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Geomagnetic Effects of Corotating Interaction Regions

Abstract

We present an analysis of the geoeffectiveness of corotating interaction regions (CIRs), employing the data recorded from 25 January to 5 May 2005 and throughout 2008. These two intervals in the declining phase of Solar Cycle 23 are characterised by a particularly low number of interplanetary coronal mass ejections (ICMEs). We study in detail how four geomagnetic-activity parameters (the Dst, Ap, and AE indices, as well as the Dst time derivative, \(\mathrm{dDst}/\mathrm{d}t\)) are related to three CIR-related solar wind parameters (flow speed, \(V\), magnetic field, \(B\), and the convective electric field based on the southward Geocentric solar magnetospheric (GSM) magnetic field component, \(\mathit{VB}_{s}\)) on a three-hour time resolution. In addition, we quantify statistical relationships between the mentioned geomagnetic indices. It is found that Dst is correlated best to \(V\), with a correlation coefficient of \(\mathrm{cc}\approx0.6\), whereas there is no correlation between \(\mathrm{dDst}/\mathrm{d}t\) and \(V\). The Ap and AE indices attain peaks about half a day before the maximum of \(V\), with correlation coefficients ranging from \(\mathrm{cc}\approx0.6\) to \(\mathrm{cc}\approx0.7\), depending on the sample used. The best correlations of Ap and AE are found with \(\mathit{VB}_{s}\) with a delay of 3 h, being characterised by \(\mathrm{cc}\gtrsim 0.6\). The Dst derivative \(\mathrm{dDst}/\mathrm{d}t\) is also correlated with \(\mathit{VB}_{s}\), but the correlation is significantly weaker \(\mathrm{cc}\approx 0.4\) – 0.5, with a delay of 0 – 3 h, depending on the employed sample. Such low values of correlation coefficients indicate that there are other significant effects that influence the relationship between the considered parameters. The correlation of all studied geomagnetic parameters with \(B\) are characterised by considerably lower correlation coefficients, ranging from \(\mathrm{cc}=0.3\) in the case of \(\mathrm{dDst}/\mathrm{d}t\) up to \(\mathrm{cc}=0.56\) in the case of Ap. It is also shown that peak values of geomagnetic indices depend on the duration of the CIR-related structures. The Dst is closely correlated with Ap and AE (\(\mathrm{cc}=0.7\)), Dst being delayed for about 3 h. On the other hand, \(\mathrm{dDst}/\mathrm{d}t\) peaks simultaneously with Ap and AE, with correlation coefficients of 0.48 and 0.56, respectively. The highest correlation (\(\mathrm{cc}=0.81\)) is found for the relationship between Ap and AE.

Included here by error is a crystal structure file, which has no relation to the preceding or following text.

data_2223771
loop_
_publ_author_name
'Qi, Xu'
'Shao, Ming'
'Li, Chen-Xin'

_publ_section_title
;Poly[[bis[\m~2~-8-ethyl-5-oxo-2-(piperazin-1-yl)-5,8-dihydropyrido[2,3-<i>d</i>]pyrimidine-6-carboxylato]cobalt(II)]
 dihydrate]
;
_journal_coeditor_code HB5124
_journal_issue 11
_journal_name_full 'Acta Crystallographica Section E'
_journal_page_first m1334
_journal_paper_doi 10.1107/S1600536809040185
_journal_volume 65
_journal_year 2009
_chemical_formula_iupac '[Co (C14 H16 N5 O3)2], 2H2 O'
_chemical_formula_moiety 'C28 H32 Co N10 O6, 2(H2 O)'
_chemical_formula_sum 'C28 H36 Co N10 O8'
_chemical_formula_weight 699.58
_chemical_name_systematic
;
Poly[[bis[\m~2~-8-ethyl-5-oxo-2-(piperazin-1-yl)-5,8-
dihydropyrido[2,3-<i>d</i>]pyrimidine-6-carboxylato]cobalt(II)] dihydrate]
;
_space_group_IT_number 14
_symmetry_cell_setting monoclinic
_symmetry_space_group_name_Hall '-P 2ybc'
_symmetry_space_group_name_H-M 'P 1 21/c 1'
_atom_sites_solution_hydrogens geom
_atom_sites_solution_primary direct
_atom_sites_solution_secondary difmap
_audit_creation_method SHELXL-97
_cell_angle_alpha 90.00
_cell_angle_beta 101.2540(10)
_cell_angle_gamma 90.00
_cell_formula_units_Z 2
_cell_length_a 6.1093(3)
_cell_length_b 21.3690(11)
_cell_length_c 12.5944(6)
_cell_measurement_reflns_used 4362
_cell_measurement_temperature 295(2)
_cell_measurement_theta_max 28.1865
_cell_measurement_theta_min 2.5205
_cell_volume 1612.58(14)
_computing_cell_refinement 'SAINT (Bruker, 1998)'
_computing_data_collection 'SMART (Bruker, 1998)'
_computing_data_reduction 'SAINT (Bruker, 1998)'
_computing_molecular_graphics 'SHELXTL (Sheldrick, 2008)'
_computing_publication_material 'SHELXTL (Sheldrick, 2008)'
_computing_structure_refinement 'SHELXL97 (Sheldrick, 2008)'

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Acknowledgements

This work has been supported by Croatian Science Foundation under the project 6212 “Solar and Stellar Variability”. M.D. and J.C. acknowledge the support by the ESF project PoKRet. The authors declare that they have no conflicts of interest.

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Earth-affecting Solar Transients

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Appendices

Appendix A: CIR–HSS List

In Table 2 a list of the CIR–HSS structures identified in the two analysed periods is presented. The event label is defined in the first column, which is followed by the date and time of the CIR onset at the three-hour time resolution data. In the third and fourth column the beginning and the end of the CIR–HSS structure are displayed in the form of DOY, whereas the fifth column gives the corresponding duration of the structure, expressed in days. The question mark denotes that a given CIR–HSS was interrupted by ICME(s). In the last four columns the peak values (based on the three-hour resolution) of geomagnetic activity parameters are displayed.